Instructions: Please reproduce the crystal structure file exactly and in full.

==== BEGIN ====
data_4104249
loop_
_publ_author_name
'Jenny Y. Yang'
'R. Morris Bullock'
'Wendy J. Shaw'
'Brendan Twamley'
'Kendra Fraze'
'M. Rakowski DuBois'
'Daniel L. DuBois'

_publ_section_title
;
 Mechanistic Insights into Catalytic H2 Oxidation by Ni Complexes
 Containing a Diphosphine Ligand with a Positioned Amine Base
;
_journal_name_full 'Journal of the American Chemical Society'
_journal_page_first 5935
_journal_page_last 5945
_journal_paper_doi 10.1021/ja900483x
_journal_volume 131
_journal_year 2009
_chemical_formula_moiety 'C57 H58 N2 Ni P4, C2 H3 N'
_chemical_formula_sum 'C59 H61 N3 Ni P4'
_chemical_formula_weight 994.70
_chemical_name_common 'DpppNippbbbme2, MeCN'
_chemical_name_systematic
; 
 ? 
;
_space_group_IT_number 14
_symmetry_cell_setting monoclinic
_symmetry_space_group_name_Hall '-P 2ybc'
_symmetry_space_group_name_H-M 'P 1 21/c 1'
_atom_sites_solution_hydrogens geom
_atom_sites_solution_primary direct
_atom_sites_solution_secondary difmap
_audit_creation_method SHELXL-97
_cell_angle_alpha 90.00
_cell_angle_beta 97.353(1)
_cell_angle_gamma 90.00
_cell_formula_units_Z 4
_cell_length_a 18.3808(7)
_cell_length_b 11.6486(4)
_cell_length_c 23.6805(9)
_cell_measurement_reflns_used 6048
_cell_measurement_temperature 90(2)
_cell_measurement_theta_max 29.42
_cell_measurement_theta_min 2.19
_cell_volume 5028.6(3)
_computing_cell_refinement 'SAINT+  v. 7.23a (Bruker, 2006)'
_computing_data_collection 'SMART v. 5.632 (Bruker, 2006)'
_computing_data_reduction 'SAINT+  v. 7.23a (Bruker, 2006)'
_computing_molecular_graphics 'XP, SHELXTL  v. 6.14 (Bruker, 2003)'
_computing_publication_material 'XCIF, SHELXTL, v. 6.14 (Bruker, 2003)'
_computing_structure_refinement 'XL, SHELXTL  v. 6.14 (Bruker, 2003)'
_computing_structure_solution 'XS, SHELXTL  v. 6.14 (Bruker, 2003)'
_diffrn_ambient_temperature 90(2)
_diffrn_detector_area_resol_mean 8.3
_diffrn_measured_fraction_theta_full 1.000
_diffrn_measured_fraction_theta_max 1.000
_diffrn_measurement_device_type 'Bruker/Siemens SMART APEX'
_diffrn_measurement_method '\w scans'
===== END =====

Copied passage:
data_4104249
loop_
_publ_author_name
'Jenny Y. Yang'
'R. Morris Bullock'
'Wendy J. Shaw'
'Brendan Twamley'
'Kendra Fraze'
'M. Rakowski DuBois'
'Daniel L. DuBois'

_publ_section_title
;
 Mechanistic Insights into Catalytic H2 Oxidation by Ni Complexes
 Containing a Diphosphine Ligand with a Positioned Amine Base
;
_journal_name_full 'Journal of the American Chemical Society'
_journal_page_first 5935
_journal_page_last 5945
_journal_paper_doi 10.1021/ja900483x
_journal_volume 131
_journal_year 2009
_chemical_formula_moiety 'C57 H58 N2 Ni P4, C2 H3 N'
_chemical_formula_sum 'C59 H61 N3 Ni P4'
_chemical_formula_weight 994.70
_chemical_name_common 'DpppNippbbbme2, MeCN'
_chemical_name_systematic
; 
 ? 
;
_space_group_IT_number 14
_symmetry_cell_setting monoclinic
_symmetry_space_group_name_Hall '-P 2ybc'
_symmetry_space_group_name_H-M 'P 1 21/c 1'
_atom_sites_solution_hydrogens geom
_atom_sites_solution_primary direct
_atom_sites_solution_secondary difmap
_audit_creation_method SHELXL-97
_cell_angle_alpha 90.00
_cell_angle_beta 97.353(1)
_cell_angle_gamma 90.00
_cell_formula_units_Z 4
_cell_length_a 18.3808(7)
_cell_length_b 11.6486(4)
_cell_length_c 23.6805(9)
_cell_measurement_reflns_used 6048
_cell_measurement_temperature 90(2)
_cell_measurement_theta_max 29.42
_cell_measurement_theta_min 2.19
_cell_volume 5028.6(3)
_computing_cell_refinement 'SAINT+  v. 7.23a (Bruker, 2006)'
_computing_data_collection 'SMART v. 5.632 (Bruker, 2006)'
_computing_data_reduction 'SAINT+  v. 7.23a (Bruker, 2006)'
_computing_molecular_graphics 'XP, SHELXTL  v. 6.14 (Bruker, 2003)'
_computing_publication_material 'XCIF, SHELXTL, v. 6.14 (Bruker, 2003)'
_computing_structure_refinement 'XL, SHELXTL  v. 6.14 (Bruker, 2003)'
_computing_structure_solution 'XS, SHELXTL  v. 6.14 (Bruker, 2003)'
_diffrn_ambient_temperature 90(2)
_diffrn_detector_area_resol_mean 8.3
_diffrn_measured_fraction_theta_full 1.000
_diffrn_measured_fraction_theta_max 1.000
_diffrn_measurement_device_type 'Bruker/Siemens SMART APEX'
_diffrn_measurement_method '\w scans'